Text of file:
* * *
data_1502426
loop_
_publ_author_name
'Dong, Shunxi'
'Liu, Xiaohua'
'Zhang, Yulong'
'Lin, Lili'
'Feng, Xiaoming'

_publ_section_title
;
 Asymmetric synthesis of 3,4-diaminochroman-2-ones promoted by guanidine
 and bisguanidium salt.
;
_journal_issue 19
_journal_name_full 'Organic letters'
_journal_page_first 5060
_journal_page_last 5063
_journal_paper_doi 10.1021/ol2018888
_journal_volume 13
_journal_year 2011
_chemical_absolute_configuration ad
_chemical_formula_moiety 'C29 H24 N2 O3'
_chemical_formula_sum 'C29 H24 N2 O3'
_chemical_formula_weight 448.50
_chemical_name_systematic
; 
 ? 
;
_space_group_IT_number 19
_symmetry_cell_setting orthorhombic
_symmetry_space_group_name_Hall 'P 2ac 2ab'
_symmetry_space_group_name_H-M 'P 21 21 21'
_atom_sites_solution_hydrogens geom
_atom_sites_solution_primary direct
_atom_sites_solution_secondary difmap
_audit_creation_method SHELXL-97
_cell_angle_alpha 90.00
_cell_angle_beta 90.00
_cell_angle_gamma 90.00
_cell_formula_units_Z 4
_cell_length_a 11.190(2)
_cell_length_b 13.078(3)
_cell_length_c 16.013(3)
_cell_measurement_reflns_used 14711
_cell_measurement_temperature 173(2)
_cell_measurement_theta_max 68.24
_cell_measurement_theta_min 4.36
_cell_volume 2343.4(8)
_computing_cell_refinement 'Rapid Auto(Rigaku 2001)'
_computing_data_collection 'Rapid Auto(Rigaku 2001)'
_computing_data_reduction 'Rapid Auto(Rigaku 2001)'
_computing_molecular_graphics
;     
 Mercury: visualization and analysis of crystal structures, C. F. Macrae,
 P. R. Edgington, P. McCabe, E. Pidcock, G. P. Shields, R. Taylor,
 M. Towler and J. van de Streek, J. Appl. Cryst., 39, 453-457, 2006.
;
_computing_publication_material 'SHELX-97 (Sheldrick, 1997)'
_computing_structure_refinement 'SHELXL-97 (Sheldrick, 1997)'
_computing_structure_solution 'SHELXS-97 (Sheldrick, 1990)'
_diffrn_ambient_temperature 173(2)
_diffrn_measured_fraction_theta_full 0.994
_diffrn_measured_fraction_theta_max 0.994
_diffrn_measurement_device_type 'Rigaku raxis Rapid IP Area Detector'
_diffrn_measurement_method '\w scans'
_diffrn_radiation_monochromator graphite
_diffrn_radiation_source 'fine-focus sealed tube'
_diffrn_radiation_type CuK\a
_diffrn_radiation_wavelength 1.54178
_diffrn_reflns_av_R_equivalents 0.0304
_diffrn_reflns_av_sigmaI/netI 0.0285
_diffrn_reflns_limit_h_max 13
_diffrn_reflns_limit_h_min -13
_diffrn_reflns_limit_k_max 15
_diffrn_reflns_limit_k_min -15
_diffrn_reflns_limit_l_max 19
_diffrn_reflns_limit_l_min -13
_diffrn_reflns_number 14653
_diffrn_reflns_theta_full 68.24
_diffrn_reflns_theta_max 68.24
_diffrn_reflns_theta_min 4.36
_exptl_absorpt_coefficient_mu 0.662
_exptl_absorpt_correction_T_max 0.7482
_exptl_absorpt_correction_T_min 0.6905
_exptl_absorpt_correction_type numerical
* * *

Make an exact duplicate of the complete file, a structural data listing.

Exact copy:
data_1502426
loop_
_publ_author_name
'Dong, Shunxi'
'Liu, Xiaohua'
'Zhang, Yulong'
'Lin, Lili'
'Feng, Xiaoming'

_publ_section_title
;
 Asymmetric synthesis of 3,4-diaminochroman-2-ones promoted by guanidine
 and bisguanidium salt.
;
_journal_issue 19
_journal_name_full 'Organic letters'
_journal_page_first 5060
_journal_page_last 5063
_journal_paper_doi 10.1021/ol2018888
_journal_volume 13
_journal_year 2011
_chemical_absolute_configuration ad
_chemical_formula_moiety 'C29 H24 N2 O3'
_chemical_formula_sum 'C29 H24 N2 O3'
_chemical_formula_weight 448.50
_chemical_name_systematic
; 
 ? 
;
_space_group_IT_number 19
_symmetry_cell_setting orthorhombic
_symmetry_space_group_name_Hall 'P 2ac 2ab'
_symmetry_space_group_name_H-M 'P 21 21 21'
_atom_sites_solution_hydrogens geom
_atom_sites_solution_primary direct
_atom_sites_solution_secondary difmap
_audit_creation_method SHELXL-97
_cell_angle_alpha 90.00
_cell_angle_beta 90.00
_cell_angle_gamma 90.00
_cell_formula_units_Z 4
_cell_length_a 11.190(2)
_cell_length_b 13.078(3)
_cell_length_c 16.013(3)
_cell_measurement_reflns_used 14711
_cell_measurement_temperature 173(2)
_cell_measurement_theta_max 68.24
_cell_measurement_theta_min 4.36
_cell_volume 2343.4(8)
_computing_cell_refinement 'Rapid Auto(Rigaku 2001)'
_computing_data_collection 'Rapid Auto(Rigaku 2001)'
_computing_data_reduction 'Rapid Auto(Rigaku 2001)'
_computing_molecular_graphics
;     
 Mercury: visualization and analysis of crystal structures, C. F. Macrae,
 P. R. Edgington, P. McCabe, E. Pidcock, G. P. Shields, R. Taylor,
 M. Towler and J. van de Streek, J. Appl. Cryst., 39, 453-457, 2006.
;
_computing_publication_material 'SHELX-97 (Sheldrick, 1997)'
_computing_structure_refinement 'SHELXL-97 (Sheldrick, 1997)'
_computing_structure_solution 'SHELXS-97 (Sheldrick, 1990)'
_diffrn_ambient_temperature 173(2)
_diffrn_measured_fraction_theta_full 0.994
_diffrn_measured_fraction_theta_max 0.994
_diffrn_measurement_device_type 'Rigaku raxis Rapid IP Area Detector'
_diffrn_measurement_method '\w scans'
_diffrn_radiation_monochromator graphite
_diffrn_radiation_source 'fine-focus sealed tube'
_diffrn_radiation_type CuK\a
_diffrn_radiation_wavelength 1.54178
_diffrn_reflns_av_R_equivalents 0.0304
_diffrn_reflns_av_sigmaI/netI 0.0285
_diffrn_reflns_limit_h_max 13
_diffrn_reflns_limit_h_min -13
_diffrn_reflns_limit_k_max 15
_diffrn_reflns_limit_k_min -15
_diffrn_reflns_limit_l_max 19
_diffrn_reflns_limit_l_min -13
_diffrn_reflns_number 14653
_diffrn_reflns_theta_full 68.24
_diffrn_reflns_theta_max 68.24
_diffrn_reflns_theta_min 4.36
_exptl_absorpt_coefficient_mu 0.662
_exptl_absorpt_correction_T_max 0.7482
_exptl_absorpt_correction_T_min 0.6905
_exptl_absorpt_correction_type numerical